A last couple of mentions of tobacco flowers seem to link them lightly with the memory of female friends. In Mrs. Dalloway, tobacco flowers -- sans their insect pollinators -- again appear as a memory of a lost edenic garden. Attending Clarissa Dalloway’s party near the end of the novel, Sally Seaton remembers how she and Clarissa had been friends, not mere acquaintances, and how “she still saw Clarissa all in white going about the house with her hands full of flowers -- to this day tobacco plants made her think of Bourton” (MD 184). Two years later, in September of 1927, reviewing Katherine Mansfield’s Journal, recently edited by her husband John Middleton Murray, Woolf quotes a passage describing the arrival of Katherine’s cat, Wingley, as a example of her friend’s ability to preserve the outline of a moment that “suddenly puts on significance”: “‘It’s raining, but the air is soft, smoky, warm. Big drops patter on the languid leaves, the tobacco flowers lean over. Now there is a rustle in the ivy. Wingly has appeared from the garden next door; he bounds from the wall. And delicately, lifting his paws, pointing his ears, very afraid the big wave will overtake him, he wades over the lake of green grass’” (E4 447; quoted from Mansfield, Journal 117). While the hovering moths have given way to a careful cat, even in the rain the tobacco flowers exude an aura of tranquil beauty surrounding the memory of her deceased friend.
In his Introduction to the collection of photographs, Vanessa Bell’s Family Album, Quentin Bell recalls a scene of evening tranquility at Charleston which seems to sum up Woolf’s memories of tobacco plants. Sometimes after dinner, the French windows into the walled garden were opened, cigar were lit, and music was put on the gramophone: “One went through the windows, and to Mozart was added the delicious scent of the tobacco plants. . . overhead the bats flew, sudden and silent and from within the house came the music; we who had ventured out spoke in hushed voice as though in deference to the beauty of the night” (13).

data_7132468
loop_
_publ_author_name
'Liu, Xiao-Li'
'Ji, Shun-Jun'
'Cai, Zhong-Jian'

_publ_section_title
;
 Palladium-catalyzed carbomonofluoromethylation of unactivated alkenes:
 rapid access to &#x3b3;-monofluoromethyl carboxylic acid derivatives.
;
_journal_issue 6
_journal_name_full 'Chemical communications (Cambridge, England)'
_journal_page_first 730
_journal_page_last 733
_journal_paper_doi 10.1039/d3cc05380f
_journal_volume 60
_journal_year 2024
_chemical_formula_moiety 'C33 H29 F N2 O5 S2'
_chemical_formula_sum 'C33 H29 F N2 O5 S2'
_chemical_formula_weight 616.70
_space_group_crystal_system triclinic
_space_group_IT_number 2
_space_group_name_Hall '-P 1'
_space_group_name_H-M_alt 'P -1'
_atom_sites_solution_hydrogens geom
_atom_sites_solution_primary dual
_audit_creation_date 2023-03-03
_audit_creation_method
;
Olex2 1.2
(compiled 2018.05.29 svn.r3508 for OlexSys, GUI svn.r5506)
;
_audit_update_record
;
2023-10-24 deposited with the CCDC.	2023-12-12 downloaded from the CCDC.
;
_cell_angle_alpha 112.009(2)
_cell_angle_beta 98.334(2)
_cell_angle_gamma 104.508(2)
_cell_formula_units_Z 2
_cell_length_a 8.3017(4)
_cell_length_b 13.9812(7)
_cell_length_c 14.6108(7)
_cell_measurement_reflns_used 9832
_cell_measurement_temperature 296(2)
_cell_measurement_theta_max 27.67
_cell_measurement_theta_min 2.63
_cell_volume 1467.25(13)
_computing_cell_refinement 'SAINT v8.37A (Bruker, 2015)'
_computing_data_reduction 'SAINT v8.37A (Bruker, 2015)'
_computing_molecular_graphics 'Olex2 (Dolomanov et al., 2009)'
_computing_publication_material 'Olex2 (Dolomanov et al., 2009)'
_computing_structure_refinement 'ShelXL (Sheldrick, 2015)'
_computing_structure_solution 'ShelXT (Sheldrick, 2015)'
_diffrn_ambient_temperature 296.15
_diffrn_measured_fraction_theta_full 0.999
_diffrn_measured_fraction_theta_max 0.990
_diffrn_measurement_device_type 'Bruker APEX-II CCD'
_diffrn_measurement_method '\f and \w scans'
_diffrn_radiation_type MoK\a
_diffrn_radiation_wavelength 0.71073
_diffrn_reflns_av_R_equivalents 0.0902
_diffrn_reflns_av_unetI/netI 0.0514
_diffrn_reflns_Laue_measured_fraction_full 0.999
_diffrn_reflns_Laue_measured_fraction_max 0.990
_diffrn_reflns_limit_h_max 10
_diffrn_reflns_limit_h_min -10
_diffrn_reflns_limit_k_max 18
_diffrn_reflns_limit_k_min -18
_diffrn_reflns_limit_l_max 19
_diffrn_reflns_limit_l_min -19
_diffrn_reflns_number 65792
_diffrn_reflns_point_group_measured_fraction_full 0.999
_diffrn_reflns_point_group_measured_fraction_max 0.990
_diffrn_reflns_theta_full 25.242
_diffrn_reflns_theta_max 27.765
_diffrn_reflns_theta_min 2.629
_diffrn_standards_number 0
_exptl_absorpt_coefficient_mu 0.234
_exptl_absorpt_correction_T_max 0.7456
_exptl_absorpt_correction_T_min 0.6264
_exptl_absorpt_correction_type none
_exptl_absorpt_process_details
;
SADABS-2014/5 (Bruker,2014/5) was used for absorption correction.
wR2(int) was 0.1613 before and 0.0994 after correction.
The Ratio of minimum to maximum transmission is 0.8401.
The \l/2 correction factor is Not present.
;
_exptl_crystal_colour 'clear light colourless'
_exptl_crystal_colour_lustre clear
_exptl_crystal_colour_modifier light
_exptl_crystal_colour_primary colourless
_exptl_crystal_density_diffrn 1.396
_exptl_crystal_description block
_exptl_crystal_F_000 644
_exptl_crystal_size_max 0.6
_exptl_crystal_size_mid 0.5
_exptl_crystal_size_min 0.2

See Wikipedia entry for more information. https://en.wikipedia.org/wiki/Nicotiana_alataAccessed May 18, 2022. Other sites describing varieties of Nicotiana include White Flower Farm https://www.whiteflowerfarm.com/76795-product.htmland the website of North Carolina State University: https://plants.ces.ncsu.edu/plants/nicotiana-alata/ Both accessed May 18, 2022.
 See my entry on evening primroses: https://woolfherbarium.blogspot.com/p/evening-primrose.html Accessed May 20, 2022.
 Although not specifically identified as hawk moths, the “swift grey moths of the dusk” reappear “vibrating to a blur” over the yellow flowers of the Evening Primroses in Woolf’s 1919 essay “Reading,” immediately before another extended description of the process of capturing moths at night (E3 150).
 Christina Alt reviews the scholarship on moths in Jacob’s Room, specifically the analogy between “the light of civilization and light employed as a lure” for catching moths (96). Of particular note are Harvana Richter, “Hunting the Moth” (1980), Christinia Froula, “Out of the Chrysalis” (1986), and pp. 127-30 of Kathy Phillips, Woolf against Empire (1994).
 See my entry on convolvulus: https://woolfherbarium.blogspot.com/p/blog-page_24.html Accessed May 20, 2022.